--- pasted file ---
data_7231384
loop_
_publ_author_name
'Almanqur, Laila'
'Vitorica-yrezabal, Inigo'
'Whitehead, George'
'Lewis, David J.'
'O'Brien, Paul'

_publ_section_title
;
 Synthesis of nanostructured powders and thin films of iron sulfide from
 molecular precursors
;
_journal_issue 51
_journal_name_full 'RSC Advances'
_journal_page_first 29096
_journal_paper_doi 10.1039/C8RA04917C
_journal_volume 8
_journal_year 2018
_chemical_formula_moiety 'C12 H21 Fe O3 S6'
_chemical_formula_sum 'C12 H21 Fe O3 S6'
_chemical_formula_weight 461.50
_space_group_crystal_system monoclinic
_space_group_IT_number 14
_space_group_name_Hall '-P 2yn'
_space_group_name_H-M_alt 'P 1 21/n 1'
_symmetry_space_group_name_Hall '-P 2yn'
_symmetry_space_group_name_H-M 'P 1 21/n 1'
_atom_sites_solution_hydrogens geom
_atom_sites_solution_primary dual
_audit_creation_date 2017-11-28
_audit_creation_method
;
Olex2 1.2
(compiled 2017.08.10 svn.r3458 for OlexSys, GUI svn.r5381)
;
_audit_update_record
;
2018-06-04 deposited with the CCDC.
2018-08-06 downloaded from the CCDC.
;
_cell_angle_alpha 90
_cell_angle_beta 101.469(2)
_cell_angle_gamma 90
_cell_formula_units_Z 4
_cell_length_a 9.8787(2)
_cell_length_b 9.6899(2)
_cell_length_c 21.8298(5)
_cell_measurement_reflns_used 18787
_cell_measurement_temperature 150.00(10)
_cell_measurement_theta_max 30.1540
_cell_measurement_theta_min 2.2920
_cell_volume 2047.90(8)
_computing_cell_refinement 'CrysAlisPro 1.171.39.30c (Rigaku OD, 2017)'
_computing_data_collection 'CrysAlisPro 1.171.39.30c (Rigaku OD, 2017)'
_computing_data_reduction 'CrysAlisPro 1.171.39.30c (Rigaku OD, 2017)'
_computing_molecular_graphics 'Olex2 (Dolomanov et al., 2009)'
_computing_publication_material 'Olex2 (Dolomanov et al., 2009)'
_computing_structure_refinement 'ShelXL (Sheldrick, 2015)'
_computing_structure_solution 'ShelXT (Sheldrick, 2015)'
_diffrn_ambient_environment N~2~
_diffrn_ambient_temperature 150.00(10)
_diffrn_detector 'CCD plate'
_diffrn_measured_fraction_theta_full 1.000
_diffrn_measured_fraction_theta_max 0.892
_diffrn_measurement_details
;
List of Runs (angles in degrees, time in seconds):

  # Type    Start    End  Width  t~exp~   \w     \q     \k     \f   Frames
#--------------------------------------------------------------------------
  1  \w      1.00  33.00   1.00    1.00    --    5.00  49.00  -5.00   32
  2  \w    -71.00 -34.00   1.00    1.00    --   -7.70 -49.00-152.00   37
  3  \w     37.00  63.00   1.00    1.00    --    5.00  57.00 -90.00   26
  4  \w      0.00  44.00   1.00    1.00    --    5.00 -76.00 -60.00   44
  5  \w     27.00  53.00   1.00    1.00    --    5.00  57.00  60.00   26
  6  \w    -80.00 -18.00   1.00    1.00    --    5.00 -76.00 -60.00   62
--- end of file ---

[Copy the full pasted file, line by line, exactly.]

data_7231384
loop_
_publ_author_name
'Almanqur, Laila'
'Vitorica-yrezabal, Inigo'
'Whitehead, George'
'Lewis, David J.'
'O'Brien, Paul'

_publ_section_title
;
 Synthesis of nanostructured powders and thin films of iron sulfide from
 molecular precursors
;
_journal_issue 51
_journal_name_full 'RSC Advances'
_journal_page_first 29096
_journal_paper_doi 10.1039/C8RA04917C
_journal_volume 8
_journal_year 2018
_chemical_formula_moiety 'C12 H21 Fe O3 S6'
_chemical_formula_sum 'C12 H21 Fe O3 S6'
_chemical_formula_weight 461.50
_space_group_crystal_system monoclinic
_space_group_IT_number 14
_space_group_name_Hall '-P 2yn'
_space_group_name_H-M_alt 'P 1 21/n 1'
_symmetry_space_group_name_Hall '-P 2yn'
_symmetry_space_group_name_H-M 'P 1 21/n 1'
_atom_sites_solution_hydrogens geom
_atom_sites_solution_primary dual
_audit_creation_date 2017-11-28
_audit_creation_method
;
Olex2 1.2
(compiled 2017.08.10 svn.r3458 for OlexSys, GUI svn.r5381)
;
_audit_update_record
;
2018-06-04 deposited with the CCDC.
2018-08-06 downloaded from the CCDC.
;
_cell_angle_alpha 90
_cell_angle_beta 101.469(2)
_cell_angle_gamma 90
_cell_formula_units_Z 4
_cell_length_a 9.8787(2)
_cell_length_b 9.6899(2)
_cell_length_c 21.8298(5)
_cell_measurement_reflns_used 18787
_cell_measurement_temperature 150.00(10)
_cell_measurement_theta_max 30.1540
_cell_measurement_theta_min 2.2920
_cell_volume 2047.90(8)
_computing_cell_refinement 'CrysAlisPro 1.171.39.30c (Rigaku OD, 2017)'
_computing_data_collection 'CrysAlisPro 1.171.39.30c (Rigaku OD, 2017)'
_computing_data_reduction 'CrysAlisPro 1.171.39.30c (Rigaku OD, 2017)'
_computing_molecular_graphics 'Olex2 (Dolomanov et al., 2009)'
_computing_publication_material 'Olex2 (Dolomanov et al., 2009)'
_computing_structure_refinement 'ShelXL (Sheldrick, 2015)'
_computing_structure_solution 'ShelXT (Sheldrick, 2015)'
_diffrn_ambient_environment N~2~
_diffrn_ambient_temperature 150.00(10)
_diffrn_detector 'CCD plate'
_diffrn_measured_fraction_theta_full 1.000
_diffrn_measured_fraction_theta_max 0.892
_diffrn_measurement_details
;
List of Runs (angles in degrees, time in seconds):

  # Type    Start    End  Width  t~exp~   \w     \q     \k     \f   Frames
#--------------------------------------------------------------------------
  1  \w      1.00  33.00   1.00    1.00    --    5.00  49.00  -5.00   32
  2  \w    -71.00 -34.00   1.00    1.00    --   -7.70 -49.00-152.00   37
  3  \w     37.00  63.00   1.00    1.00    --    5.00  57.00 -90.00   26
  4  \w      0.00  44.00   1.00    1.00    --    5.00 -76.00 -60.00   44
  5  \w     27.00  53.00   1.00    1.00    --    5.00  57.00  60.00   26
  6  \w    -80.00 -18.00   1.00    1.00    --    5.00 -76.00 -60.00   62